Kanye West is not a typical celebrity. The producer, rapper, fashion designer, and entrepreneur repeatedly dizzies fans with eruptive interviews, award show antics, and innovative albums. His recent conversion to Christianity broadcast on his latest album, Jesus is King, may be his most baffling move to date. Is his conversion authentic or just another chapter in “one man’s continuing Messiah complex?” If it is real, where did it come from? For devoted Ye fans, however, this conversion comes as little surprise. To understand his conversion, you have to understand Kanye. To understand Kanye, you have to understand his music.
Kanye’s music is unique for the rap genre. Rap music is about storytelling. From Slick Rick and Biggie Smalls, to more recent artists like Jay-Z and Kendrick Lamar, rap’s standout stars have successfully blended wordplay and narrative over fresh hip-hop production. Kendrick Lamar, for example, uses a first-person perspective to narrate “The Art of Peer Pressure,” a commentary about the negative influence young men can have on each other. Lamar places the listener in a scene with him and his friends “four-deep in a white Toyota/A quarter tank of gas, one pistol, and orange soda.” His friends end up in conflict with a rival gang that leads to a shooting. “I’ve never been violent, until I’m with the homies,” raps Kendrick.
Kanye, like his contemporaries, is a storyteller. The way Kanye breaks the traditional mold of hip-hop storytelling is what sets him apart from other rap artists. Ye’s style of narration is subtle, indirect, and ingenious. Kanye is not just a storyteller. Kanye is the story. The story of Mr. West is not communicated through cool, dispassionate narration, but through drama. Each album is a movie that further develops this drama.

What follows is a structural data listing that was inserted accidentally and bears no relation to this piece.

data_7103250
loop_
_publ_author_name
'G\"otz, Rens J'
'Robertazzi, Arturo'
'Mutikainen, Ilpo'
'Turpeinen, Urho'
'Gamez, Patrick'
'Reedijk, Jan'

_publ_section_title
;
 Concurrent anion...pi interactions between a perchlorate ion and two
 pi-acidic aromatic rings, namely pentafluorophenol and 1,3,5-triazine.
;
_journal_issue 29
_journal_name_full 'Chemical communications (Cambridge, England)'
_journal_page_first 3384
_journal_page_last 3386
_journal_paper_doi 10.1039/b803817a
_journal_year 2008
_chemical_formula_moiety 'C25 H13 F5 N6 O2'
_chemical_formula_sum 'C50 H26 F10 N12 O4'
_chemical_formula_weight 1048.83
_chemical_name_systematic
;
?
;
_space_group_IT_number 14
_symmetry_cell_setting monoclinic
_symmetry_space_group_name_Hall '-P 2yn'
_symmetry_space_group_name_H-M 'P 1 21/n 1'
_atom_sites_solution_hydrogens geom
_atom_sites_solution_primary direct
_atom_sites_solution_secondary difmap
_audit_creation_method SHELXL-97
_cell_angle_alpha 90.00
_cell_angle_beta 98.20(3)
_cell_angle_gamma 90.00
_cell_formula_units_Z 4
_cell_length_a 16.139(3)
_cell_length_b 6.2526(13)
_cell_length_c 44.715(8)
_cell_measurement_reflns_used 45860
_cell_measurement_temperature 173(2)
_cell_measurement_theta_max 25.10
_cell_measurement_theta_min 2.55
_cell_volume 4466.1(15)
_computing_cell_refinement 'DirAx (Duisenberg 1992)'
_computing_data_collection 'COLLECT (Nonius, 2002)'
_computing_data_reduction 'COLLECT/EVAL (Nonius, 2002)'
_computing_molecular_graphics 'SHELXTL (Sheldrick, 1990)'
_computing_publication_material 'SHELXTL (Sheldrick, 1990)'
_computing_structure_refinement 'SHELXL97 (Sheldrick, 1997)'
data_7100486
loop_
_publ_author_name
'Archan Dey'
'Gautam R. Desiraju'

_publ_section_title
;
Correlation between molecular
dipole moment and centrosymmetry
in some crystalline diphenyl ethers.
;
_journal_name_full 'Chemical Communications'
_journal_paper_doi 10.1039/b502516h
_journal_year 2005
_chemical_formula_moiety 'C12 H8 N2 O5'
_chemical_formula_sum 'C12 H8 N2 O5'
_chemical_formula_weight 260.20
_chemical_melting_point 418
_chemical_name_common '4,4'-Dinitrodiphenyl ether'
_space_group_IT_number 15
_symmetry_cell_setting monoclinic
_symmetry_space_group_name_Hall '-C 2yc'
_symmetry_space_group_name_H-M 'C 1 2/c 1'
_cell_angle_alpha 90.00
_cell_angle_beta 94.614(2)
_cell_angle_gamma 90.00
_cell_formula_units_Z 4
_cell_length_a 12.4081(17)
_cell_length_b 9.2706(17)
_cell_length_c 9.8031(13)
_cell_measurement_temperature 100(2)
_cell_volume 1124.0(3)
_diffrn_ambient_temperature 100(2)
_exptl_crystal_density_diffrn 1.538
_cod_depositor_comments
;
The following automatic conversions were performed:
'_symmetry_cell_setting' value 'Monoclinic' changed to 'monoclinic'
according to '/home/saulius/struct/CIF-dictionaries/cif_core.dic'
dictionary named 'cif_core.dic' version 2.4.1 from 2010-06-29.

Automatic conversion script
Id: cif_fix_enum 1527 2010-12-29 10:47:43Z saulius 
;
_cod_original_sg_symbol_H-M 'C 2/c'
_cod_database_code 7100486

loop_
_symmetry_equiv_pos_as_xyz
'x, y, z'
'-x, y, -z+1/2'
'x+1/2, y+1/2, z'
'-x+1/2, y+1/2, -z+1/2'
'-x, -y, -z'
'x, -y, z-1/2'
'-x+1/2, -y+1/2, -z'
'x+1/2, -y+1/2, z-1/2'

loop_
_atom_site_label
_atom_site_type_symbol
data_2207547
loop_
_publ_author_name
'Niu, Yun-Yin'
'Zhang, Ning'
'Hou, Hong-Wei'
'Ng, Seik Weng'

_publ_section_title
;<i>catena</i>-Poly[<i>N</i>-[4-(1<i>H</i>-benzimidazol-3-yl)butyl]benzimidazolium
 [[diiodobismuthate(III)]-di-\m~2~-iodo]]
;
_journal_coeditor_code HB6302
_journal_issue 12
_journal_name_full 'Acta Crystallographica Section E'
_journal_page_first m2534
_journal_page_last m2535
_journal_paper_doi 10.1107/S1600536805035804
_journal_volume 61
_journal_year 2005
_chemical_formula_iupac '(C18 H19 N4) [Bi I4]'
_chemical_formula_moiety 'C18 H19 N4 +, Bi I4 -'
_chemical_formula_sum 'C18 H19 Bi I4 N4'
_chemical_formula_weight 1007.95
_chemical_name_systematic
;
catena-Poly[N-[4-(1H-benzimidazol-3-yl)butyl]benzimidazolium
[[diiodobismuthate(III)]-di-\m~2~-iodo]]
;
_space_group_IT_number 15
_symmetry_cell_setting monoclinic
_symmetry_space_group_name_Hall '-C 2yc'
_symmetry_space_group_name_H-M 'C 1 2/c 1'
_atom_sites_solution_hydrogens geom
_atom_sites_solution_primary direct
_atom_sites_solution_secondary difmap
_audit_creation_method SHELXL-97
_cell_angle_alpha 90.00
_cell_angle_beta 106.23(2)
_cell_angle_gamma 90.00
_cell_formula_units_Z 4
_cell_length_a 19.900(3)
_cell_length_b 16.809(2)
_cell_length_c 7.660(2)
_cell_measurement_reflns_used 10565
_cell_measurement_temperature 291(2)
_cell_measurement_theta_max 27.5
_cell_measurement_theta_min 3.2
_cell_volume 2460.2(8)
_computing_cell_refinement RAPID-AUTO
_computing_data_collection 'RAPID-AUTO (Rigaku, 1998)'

“West's natural process,” Chris Lambert writes in Forbes, “has been that each new album is a time capsule of what happened to him in the period leading up to the work.” Each album put together forms a dramatized story of the artist’s life. Lambert points out a clip from 2003, where Kanye compared his beats to “scores to scenes... in the (album’s) movie.” This is why his musical projects can frustrate even when they deliver. Never the literalist, Ye prefers showing over telling.
The Life of Pablo (TLOP) provides the most striking example of Kanye’s eccentric narrative style. TLOP is a modern retelling of the conversion of the apostle Paul, a dogmatic Jewish official who persecuted Christ’s followers in the early days of Christianity. While on his way to imprison Christians in Damascus, Christ appeared to him in a vision, and Paul’s life was forever changed. TLOP is a story about conversion, with “Pablo” representing a modern Paul (“Pablo” means Paul in Spanish).